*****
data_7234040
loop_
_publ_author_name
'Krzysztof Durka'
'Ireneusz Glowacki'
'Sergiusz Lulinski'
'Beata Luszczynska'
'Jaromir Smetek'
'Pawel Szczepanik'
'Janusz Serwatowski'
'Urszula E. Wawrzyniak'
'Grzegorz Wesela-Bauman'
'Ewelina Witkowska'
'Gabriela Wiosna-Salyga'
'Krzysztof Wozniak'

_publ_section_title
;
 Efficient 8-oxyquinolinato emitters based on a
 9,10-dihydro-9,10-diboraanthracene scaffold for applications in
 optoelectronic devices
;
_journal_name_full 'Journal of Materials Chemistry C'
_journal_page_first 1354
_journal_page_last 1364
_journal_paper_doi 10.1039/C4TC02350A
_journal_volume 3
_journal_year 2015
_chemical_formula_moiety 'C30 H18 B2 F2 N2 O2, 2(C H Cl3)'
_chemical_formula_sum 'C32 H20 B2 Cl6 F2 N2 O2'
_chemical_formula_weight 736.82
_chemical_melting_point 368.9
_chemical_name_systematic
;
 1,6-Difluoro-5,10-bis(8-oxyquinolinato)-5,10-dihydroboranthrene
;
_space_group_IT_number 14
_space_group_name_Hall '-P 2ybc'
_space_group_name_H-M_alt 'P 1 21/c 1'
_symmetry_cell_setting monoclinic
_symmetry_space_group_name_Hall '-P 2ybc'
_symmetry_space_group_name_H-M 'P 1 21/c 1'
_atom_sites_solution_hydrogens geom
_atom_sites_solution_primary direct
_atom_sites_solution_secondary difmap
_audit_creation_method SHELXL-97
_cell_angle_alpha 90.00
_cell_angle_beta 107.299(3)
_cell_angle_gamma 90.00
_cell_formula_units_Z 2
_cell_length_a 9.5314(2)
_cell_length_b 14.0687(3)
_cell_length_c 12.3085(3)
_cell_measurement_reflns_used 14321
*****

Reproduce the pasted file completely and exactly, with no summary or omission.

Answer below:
data_7234040
loop_
_publ_author_name
'Krzysztof Durka'
'Ireneusz Glowacki'
'Sergiusz Lulinski'
'Beata Luszczynska'
'Jaromir Smetek'
'Pawel Szczepanik'
'Janusz Serwatowski'
'Urszula E. Wawrzyniak'
'Grzegorz Wesela-Bauman'
'Ewelina Witkowska'
'Gabriela Wiosna-Salyga'
'Krzysztof Wozniak'

_publ_section_title
;
 Efficient 8-oxyquinolinato emitters based on a
 9,10-dihydro-9,10-diboraanthracene scaffold for applications in
 optoelectronic devices
;
_journal_name_full 'Journal of Materials Chemistry C'
_journal_page_first 1354
_journal_page_last 1364
_journal_paper_doi 10.1039/C4TC02350A
_journal_volume 3
_journal_year 2015
_chemical_formula_moiety 'C30 H18 B2 F2 N2 O2, 2(C H Cl3)'
_chemical_formula_sum 'C32 H20 B2 Cl6 F2 N2 O2'
_chemical_formula_weight 736.82
_chemical_melting_point 368.9
_chemical_name_systematic
;
 1,6-Difluoro-5,10-bis(8-oxyquinolinato)-5,10-dihydroboranthrene
;
_space_group_IT_number 14
_space_group_name_Hall '-P 2ybc'
_space_group_name_H-M_alt 'P 1 21/c 1'
_symmetry_cell_setting monoclinic
_symmetry_space_group_name_Hall '-P 2ybc'
_symmetry_space_group_name_H-M 'P 1 21/c 1'
_atom_sites_solution_hydrogens geom
_atom_sites_solution_primary direct
_atom_sites_solution_secondary difmap
_audit_creation_method SHELXL-97
_cell_angle_alpha 90.00
_cell_angle_beta 107.299(3)
_cell_angle_gamma 90.00
_cell_formula_units_Z 2
_cell_length_a 9.5314(2)
_cell_length_b 14.0687(3)
_cell_length_c 12.3085(3)
_cell_measurement_reflns_used 14321